Indians not bad players of spin suddenly - Rahul Dravid - Sportzwiki
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Indians not bad players of spin suddenly – Rahul Dravid

India might have won the series against Sri Lanka, but questions regarding the ability of the Indian batsmen to counter spin bowling still remain large. After the embarrassing defeat in the first test at Galle, a lot of cricketing pundits had suggested that the modern crop of Indian batsmen did not have the skills in them to efficiently play spin bowling.

Rahul Dravid, the current coach of India A strongly feels that the Indians still play spin well. Dravid, in a recent interview with ESPN Cricinfo, said that the Indians did not suddenly become bad players of spin bowling. “In terms of shot-making ability against spin, this generation is incredible,” Dravid told ESPNcricinfo. “The shots they play against spin, like stepping out and hitting sixes, and some of the creativity, is terrific. They have got that. One of the areas that could be a concern for Indian cricket is that there is a lack of balance; people are either defending or hitting big shots and it easy to set fields to that as you can set in-out fields.”

“The ability to rotate the strike and onstruct a partnership when people have put men on the boundary line, and not hitting cover or point all the time, being able to hit to long-on or long-off and playing risk-free cricket, and building an innings against spin on tracks that are slow and turn a bit – I think that’s a skill that needs to be worked on and developed, because a lot of the young batsmen are either defending or trying to hit big shots, and there is no in-between. That puts pressure on you because, in a high-pressure situation, it becomes hard to play a really big shot and if you keep blocking balls, the pressure builds up on you,” said Dravid.

“That happened a few times to us [A team] in the last series, where we got ourselves stuck by not rotating the strike and the pressure came on and we lost two-three wickets quickly. That is a skill that definitely needs developing.”

“We are not bad players of spin suddenly, but maybe the fact that these boys play a lot of T20 cricket, where the value of the single is not so much, and you can play big shots means that the ability to create the single like VVS Laxman or Mohammad Azharuddin is a skill that needs to be worked on.” The problem didn’t restrict itself to batting against spin, Dravid said. Some bowlers find it difficult to create an impact when the batsmen are not going after them. “The same goes for spin bowlers as well, the ability to block people from taking singles and bowling consistently in one area when people are not going after you is a challenge for some of the cricketers in this generation.”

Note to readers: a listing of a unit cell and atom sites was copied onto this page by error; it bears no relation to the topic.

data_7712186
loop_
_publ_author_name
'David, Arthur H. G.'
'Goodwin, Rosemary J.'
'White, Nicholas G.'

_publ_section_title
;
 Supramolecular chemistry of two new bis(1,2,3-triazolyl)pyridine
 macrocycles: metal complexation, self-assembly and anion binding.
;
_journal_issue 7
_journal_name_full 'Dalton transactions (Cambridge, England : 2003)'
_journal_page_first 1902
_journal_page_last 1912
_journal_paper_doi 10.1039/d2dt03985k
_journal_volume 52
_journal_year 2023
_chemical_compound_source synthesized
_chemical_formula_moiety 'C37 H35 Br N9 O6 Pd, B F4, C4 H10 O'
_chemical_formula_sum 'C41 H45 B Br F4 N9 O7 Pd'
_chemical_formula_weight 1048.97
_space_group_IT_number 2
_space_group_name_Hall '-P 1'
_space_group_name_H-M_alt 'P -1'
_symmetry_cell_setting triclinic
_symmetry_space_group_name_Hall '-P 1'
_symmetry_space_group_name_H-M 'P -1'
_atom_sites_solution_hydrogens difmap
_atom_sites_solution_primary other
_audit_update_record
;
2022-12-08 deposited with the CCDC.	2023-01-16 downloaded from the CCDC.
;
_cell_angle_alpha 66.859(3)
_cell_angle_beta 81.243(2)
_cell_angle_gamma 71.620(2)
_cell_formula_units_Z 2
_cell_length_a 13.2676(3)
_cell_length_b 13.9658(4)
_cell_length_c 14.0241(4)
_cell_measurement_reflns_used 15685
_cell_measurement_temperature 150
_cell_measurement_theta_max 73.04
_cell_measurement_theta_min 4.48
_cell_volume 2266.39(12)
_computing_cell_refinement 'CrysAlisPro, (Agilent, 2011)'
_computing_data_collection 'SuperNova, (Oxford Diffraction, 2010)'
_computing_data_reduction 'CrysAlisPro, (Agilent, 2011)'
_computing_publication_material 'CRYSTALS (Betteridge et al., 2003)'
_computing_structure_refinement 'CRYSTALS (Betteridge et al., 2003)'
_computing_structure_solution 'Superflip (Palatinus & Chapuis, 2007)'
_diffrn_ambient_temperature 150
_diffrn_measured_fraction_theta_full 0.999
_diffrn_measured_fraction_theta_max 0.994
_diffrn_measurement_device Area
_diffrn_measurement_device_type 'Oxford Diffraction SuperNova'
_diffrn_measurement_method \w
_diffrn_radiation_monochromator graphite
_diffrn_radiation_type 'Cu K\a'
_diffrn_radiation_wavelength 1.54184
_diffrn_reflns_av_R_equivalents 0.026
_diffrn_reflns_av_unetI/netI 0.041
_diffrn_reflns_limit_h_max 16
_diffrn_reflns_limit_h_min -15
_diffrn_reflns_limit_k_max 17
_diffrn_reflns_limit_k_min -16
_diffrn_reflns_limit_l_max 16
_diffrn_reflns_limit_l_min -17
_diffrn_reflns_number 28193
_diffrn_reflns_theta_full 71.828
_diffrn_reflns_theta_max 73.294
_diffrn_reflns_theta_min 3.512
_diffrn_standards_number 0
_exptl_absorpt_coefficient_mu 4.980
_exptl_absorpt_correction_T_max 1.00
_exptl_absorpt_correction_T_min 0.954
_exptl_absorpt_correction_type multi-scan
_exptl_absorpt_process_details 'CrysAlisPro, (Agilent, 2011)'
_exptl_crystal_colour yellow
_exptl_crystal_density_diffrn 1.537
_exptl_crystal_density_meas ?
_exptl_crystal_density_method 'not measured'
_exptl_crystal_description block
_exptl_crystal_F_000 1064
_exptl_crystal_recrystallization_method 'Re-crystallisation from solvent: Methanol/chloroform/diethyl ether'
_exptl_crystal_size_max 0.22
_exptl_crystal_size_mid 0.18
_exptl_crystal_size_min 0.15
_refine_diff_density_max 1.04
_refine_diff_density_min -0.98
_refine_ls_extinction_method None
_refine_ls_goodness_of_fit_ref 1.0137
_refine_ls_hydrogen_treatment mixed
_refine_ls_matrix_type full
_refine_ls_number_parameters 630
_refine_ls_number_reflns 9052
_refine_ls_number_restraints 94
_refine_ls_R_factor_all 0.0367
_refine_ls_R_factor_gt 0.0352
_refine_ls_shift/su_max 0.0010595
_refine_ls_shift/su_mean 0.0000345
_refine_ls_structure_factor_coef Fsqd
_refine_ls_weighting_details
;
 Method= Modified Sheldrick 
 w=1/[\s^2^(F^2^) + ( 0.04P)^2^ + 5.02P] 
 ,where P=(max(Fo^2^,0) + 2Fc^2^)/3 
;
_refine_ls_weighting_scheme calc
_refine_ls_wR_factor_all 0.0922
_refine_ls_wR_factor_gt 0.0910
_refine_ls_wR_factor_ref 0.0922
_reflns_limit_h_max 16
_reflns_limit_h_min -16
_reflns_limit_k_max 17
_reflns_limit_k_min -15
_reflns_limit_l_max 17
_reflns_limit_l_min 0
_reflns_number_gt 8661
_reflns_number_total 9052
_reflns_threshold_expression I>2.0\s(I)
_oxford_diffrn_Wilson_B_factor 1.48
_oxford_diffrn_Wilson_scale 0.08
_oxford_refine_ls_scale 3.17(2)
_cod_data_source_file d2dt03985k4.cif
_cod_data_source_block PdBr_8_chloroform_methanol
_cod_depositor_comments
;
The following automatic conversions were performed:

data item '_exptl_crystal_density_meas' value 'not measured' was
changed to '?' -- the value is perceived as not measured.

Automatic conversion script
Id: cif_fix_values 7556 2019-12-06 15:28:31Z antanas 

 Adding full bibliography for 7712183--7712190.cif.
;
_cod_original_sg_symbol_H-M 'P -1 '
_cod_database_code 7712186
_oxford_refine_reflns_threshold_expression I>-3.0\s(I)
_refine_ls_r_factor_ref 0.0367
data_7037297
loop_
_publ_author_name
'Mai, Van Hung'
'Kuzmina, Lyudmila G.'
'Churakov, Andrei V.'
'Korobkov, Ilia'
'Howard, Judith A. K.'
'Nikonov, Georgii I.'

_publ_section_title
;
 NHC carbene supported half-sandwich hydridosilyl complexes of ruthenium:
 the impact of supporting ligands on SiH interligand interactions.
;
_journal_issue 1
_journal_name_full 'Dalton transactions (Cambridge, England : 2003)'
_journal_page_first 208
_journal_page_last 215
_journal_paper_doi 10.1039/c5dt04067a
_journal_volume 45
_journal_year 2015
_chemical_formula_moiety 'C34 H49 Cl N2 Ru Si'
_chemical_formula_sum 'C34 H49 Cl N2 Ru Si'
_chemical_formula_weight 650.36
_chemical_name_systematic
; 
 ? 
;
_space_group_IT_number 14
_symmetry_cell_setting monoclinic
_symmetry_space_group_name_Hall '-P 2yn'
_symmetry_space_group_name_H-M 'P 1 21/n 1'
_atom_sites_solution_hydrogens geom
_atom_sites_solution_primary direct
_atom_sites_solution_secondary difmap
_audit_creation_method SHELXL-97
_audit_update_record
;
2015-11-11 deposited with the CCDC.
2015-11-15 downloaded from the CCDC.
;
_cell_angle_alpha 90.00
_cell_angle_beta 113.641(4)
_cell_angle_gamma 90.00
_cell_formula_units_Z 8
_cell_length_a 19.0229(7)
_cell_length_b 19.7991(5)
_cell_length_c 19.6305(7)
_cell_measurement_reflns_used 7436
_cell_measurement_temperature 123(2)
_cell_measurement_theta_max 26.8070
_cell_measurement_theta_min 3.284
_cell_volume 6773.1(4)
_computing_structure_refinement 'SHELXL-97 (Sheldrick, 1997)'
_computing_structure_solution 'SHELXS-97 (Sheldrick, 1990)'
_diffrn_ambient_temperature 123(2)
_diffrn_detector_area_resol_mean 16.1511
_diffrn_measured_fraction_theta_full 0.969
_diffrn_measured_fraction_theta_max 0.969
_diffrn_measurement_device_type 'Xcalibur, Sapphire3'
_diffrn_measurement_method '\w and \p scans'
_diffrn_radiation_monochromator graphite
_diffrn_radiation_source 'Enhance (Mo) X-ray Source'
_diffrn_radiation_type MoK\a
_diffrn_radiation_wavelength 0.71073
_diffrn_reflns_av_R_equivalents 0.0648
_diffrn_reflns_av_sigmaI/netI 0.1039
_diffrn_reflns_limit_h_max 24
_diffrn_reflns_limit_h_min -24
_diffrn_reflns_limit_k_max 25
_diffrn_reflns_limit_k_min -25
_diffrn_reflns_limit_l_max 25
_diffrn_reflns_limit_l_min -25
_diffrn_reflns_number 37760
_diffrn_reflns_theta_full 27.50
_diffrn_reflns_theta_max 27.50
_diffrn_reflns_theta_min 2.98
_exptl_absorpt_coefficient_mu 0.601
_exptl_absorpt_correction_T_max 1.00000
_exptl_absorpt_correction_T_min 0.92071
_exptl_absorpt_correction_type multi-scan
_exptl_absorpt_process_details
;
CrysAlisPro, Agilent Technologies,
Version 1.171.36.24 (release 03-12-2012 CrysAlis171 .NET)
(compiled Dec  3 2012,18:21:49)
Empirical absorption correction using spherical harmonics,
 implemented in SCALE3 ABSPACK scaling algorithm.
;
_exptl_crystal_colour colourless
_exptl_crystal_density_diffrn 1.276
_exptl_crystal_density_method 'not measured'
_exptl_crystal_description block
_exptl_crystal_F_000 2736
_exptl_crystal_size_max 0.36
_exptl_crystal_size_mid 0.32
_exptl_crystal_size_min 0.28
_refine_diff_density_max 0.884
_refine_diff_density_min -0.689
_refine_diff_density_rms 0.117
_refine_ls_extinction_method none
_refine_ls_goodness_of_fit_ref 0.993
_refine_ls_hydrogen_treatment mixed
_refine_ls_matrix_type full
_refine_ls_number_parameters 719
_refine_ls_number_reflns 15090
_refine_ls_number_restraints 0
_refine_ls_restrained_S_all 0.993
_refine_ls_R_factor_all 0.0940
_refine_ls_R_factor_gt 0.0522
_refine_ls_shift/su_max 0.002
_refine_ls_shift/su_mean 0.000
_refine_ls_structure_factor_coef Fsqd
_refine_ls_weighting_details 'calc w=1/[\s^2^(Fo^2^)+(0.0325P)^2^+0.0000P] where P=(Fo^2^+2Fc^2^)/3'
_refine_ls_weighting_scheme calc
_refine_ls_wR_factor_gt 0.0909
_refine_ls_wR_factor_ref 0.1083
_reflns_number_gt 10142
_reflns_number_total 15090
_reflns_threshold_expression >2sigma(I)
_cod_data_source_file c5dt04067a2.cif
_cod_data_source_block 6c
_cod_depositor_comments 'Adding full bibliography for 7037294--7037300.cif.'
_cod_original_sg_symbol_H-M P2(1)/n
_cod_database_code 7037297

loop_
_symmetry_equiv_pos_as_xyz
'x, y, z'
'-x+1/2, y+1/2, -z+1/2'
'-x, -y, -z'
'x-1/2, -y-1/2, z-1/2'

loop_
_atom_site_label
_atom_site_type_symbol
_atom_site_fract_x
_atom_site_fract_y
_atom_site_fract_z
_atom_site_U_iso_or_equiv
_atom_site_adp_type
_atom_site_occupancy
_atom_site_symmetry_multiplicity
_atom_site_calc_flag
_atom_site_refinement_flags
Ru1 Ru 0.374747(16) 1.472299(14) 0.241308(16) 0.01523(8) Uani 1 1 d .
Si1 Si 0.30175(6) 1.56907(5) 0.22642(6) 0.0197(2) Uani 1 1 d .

Dravid was of the view that if the batsmen play a lot of T20 cricket, then they must have the ability in them in order to adapt quickly to the conditions. “I don’t think they are struggling to play long-form cricket,” Dravid said. “There are a lot of long-form players as well. AB de Villiers, Virat Kohli and Steven Smith are tremendous T20 players, and they are playing long-form cricket as well as anyone in any generation or any era. It would be unfair to say that none of them can play long-form cricket. The challenge has changed.

“You are a product of your environment, and now the environment has changed, with there being a lot of one-day and T20 cricket. It is high-pressure T20 cricket. You are practising two months of T20 cricket day in and day out, and suddenly three weeks later you have come to play an A series on a super-dry wicket in Chennai, where you have to learn how to rotate the strike and can’t play the same shots. It takes time to adjust. To be fair, as the series went on, the players worked on it and they adjusted and got better at it.”

“When I look at them, they are very keen to play Test cricket and succeed in four-day cricket at the Ranji level. They all want to do well. I think what has changed is that they don’t necessarily need to do it. Today, a living can be made off the sport even if you don’t succeed in long-form cricket. “I think that opportunity never existed to cricketers of my generation. When I was growing up, if you wanted to make a career off the sport and wanted to make the sport you love a profession for a long period of time, you just had to succeed in long-form cricket. Today with T20 cricket, the opportunities have changed,” said Dravid.

“You can have a pretty decent life without succeeding in Test match cricket. That has changed, but the desire is still there. They definitely want to do it till they possibly can. They also realise that there is another form we can focus on and do well and make a life for themselves. Why should anyone deny them that?”

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